Featuring: JJ Abrams, Quentin Tarantino, Peter Berg, Brett Ratner

    Sponsors: Amy’s Kitchen, The country of Aruba, Ban, Carmex, Carrera Sunglasses, Hyatt, JetBlue, Mane ‘n Tail, Merrell, Mini, Trident, Movietickets.com, Old Navy, Petland Discounts, POM Wonderful, Seventh Generation Inc., Sheetz, Ted Baker, Thayers

    Morgan Spurlock exploded onto the documentary filmmaking scene in 2004 with the Oscar-nominated Super Size Me. In it, Spurlock ate nothing but three “square” meals of McDonald’s each day for 30 days to prove how bad their food really was and reveal the effect it was having on our health and culture. With POM Wonderful presents: The Greatest Movie Ever Sold, Spurlock dives head first into the world of product placement (aka embedded marketing/advertising) in Film and TV. What better way to do this than going on a personal journey of pitching various companies to fund an entire production from product placement deals and documenting the process along the way.

    Spurlock completely sells out or buys in (depending on the perspective) with hilarious and sometimes confusing outcomes (Ban Deodorant) inside closed door pitch meetings and presentations with potential sponsors. Due to the cross-marketing agreements that Spurlock is able to acquire, each brand will also have Spurlock and The Greatest Movie Ever Sold to use in their own specific brand advertising campaigns with Spurlock ultimately retaining creative control of the film’s final cut. Per Spurlock’s SXSW 2011 Q&A: The brilliantly creative way he was able to do this was by putting off screenings for the sponsors by encouraging them to attend Sundance 2011 to view the film. This enabled them to view the film in an exciting friendly way with an actual audience rather than sitting in controlled board rooms taking notes with their lawyers.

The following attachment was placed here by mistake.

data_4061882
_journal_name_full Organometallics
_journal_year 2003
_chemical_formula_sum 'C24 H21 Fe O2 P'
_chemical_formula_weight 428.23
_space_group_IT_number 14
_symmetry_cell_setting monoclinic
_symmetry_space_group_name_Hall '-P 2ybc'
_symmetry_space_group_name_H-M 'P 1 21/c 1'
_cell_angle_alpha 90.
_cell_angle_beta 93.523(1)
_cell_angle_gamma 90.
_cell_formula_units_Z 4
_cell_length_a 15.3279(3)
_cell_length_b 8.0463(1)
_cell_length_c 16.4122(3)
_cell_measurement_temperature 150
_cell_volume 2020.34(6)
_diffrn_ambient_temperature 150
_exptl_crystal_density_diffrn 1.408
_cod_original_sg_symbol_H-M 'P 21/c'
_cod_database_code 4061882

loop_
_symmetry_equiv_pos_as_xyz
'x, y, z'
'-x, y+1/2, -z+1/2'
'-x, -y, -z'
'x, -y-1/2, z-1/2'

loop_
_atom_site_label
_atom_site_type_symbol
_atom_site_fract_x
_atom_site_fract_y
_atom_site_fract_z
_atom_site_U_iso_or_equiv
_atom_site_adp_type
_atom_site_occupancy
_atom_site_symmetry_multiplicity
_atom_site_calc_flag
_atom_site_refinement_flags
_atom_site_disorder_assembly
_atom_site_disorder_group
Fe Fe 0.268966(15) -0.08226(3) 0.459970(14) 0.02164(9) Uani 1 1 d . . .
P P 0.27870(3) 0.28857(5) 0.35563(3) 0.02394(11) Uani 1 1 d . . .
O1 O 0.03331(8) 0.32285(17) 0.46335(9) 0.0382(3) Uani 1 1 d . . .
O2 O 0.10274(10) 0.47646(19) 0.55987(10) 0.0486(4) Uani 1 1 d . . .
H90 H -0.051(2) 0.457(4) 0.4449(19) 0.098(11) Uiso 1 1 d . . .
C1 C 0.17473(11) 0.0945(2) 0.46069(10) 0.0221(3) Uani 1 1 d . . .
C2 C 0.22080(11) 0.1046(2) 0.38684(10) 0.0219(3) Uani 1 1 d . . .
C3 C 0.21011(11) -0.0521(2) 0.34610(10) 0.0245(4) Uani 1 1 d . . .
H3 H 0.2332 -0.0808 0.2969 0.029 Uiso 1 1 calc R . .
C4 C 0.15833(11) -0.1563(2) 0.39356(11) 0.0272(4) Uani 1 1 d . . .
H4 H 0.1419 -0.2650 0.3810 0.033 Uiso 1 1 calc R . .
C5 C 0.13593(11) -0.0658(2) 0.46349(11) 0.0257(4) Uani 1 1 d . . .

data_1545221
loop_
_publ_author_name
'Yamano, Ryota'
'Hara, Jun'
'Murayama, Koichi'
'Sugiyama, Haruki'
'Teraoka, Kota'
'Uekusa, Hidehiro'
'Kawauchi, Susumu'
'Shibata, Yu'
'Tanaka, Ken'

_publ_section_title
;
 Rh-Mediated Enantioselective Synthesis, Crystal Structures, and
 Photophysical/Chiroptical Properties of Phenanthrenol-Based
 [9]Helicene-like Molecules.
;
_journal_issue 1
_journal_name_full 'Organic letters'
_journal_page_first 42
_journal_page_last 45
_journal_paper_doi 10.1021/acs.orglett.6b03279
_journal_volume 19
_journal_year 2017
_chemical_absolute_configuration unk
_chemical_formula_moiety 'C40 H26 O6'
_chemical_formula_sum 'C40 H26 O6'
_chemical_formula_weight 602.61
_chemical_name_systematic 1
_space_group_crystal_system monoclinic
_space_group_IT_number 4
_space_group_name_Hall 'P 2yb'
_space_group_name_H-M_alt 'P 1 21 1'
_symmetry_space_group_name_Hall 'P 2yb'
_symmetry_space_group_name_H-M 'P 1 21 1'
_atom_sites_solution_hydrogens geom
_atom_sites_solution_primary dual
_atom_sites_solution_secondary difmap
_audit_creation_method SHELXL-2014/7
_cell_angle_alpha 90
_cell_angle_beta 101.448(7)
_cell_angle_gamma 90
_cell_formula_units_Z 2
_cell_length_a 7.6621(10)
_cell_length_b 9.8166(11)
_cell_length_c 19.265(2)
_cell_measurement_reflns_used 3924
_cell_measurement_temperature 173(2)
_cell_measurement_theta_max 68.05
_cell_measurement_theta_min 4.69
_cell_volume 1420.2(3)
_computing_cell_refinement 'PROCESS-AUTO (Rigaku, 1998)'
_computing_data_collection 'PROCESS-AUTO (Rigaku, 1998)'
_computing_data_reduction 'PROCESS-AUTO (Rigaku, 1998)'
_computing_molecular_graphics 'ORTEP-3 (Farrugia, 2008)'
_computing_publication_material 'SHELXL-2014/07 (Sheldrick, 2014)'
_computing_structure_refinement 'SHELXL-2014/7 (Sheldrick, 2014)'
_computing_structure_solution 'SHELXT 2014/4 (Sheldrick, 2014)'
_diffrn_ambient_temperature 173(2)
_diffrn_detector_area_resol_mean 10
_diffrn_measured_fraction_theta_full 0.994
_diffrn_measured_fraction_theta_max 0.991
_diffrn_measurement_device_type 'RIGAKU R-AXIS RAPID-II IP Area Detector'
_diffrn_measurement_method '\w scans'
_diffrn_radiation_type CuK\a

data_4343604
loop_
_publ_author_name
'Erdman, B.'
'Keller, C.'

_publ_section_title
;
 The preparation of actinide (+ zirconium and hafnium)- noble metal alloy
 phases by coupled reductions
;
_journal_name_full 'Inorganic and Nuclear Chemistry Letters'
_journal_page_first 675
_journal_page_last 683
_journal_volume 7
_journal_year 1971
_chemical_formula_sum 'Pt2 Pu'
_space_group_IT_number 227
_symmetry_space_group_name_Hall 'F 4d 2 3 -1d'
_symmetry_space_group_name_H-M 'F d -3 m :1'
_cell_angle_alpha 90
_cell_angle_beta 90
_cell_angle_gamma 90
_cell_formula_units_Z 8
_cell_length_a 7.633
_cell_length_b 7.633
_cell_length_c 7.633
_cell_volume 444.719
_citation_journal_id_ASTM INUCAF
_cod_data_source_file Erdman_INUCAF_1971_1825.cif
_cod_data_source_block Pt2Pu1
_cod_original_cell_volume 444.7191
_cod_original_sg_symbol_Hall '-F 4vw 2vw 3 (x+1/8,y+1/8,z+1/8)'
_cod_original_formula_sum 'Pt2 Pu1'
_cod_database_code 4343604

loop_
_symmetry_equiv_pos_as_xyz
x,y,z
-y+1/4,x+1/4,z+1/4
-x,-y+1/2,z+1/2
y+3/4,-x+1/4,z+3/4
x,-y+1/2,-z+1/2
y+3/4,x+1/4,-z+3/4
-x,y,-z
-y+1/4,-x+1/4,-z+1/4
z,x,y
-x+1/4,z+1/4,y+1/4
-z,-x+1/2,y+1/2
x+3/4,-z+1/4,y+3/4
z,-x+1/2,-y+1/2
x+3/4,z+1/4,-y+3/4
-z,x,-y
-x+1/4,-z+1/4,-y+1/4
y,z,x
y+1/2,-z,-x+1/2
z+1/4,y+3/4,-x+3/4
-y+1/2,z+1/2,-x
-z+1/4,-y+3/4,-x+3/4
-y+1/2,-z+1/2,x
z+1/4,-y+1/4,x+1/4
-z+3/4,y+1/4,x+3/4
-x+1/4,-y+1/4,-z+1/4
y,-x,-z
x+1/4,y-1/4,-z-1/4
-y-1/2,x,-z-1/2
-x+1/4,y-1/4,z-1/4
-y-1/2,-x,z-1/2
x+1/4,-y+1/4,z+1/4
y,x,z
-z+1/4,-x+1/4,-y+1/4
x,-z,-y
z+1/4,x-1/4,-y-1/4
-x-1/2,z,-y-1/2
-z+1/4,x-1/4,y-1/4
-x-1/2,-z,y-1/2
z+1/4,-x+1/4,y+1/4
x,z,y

Hobo with a Shotgun | Review

    Thursday, April 14th, 2011

    irector: Jason Eisener

    Writers: Jason Eisener, John Davies, Rob Cotterill

    Starring: Rutger Hauer, Gregory Smith, Molly Dunsworth, Brian Downey, Nick Bateman

    Riding into town on an open freight car train (as all Hobos do), we meet our shotgun-less Hobo (Rutger Hauer) as he approaches a new town and a new beginning. Our nameless Hobo jumps from the freight car to explore his new city, hoping for better opportunity. But what he soon realizes is that he landed in a psychopath controlled urban nightmare. This city isn’t bound by justice or the law, but rather a criminal kingpin named Drake (Brian Downey) who terrorizes the good and weak with his viciously evil sons, Ivan (Nick Bateman) and Slick (Gregory Smith).

    At first the Hobo just wants to stay off of the radar. He dreams of starting his clean new life as he gazes at a used lawn mower in a pawn shop window. This daydream quickly ends as he comes face-to-face with the chaos of the city. Hobo decides that he in’t going to take this shit anymore and grabs a shotgun from the pawn shop wall. We now have our title character complete as a “Hobo with a Shotgun” who now takes it upon himself to be a one-man wrecking crew of street justice — a buckshot vigilante if you will. Let the blood, violence and lead poisoning commence…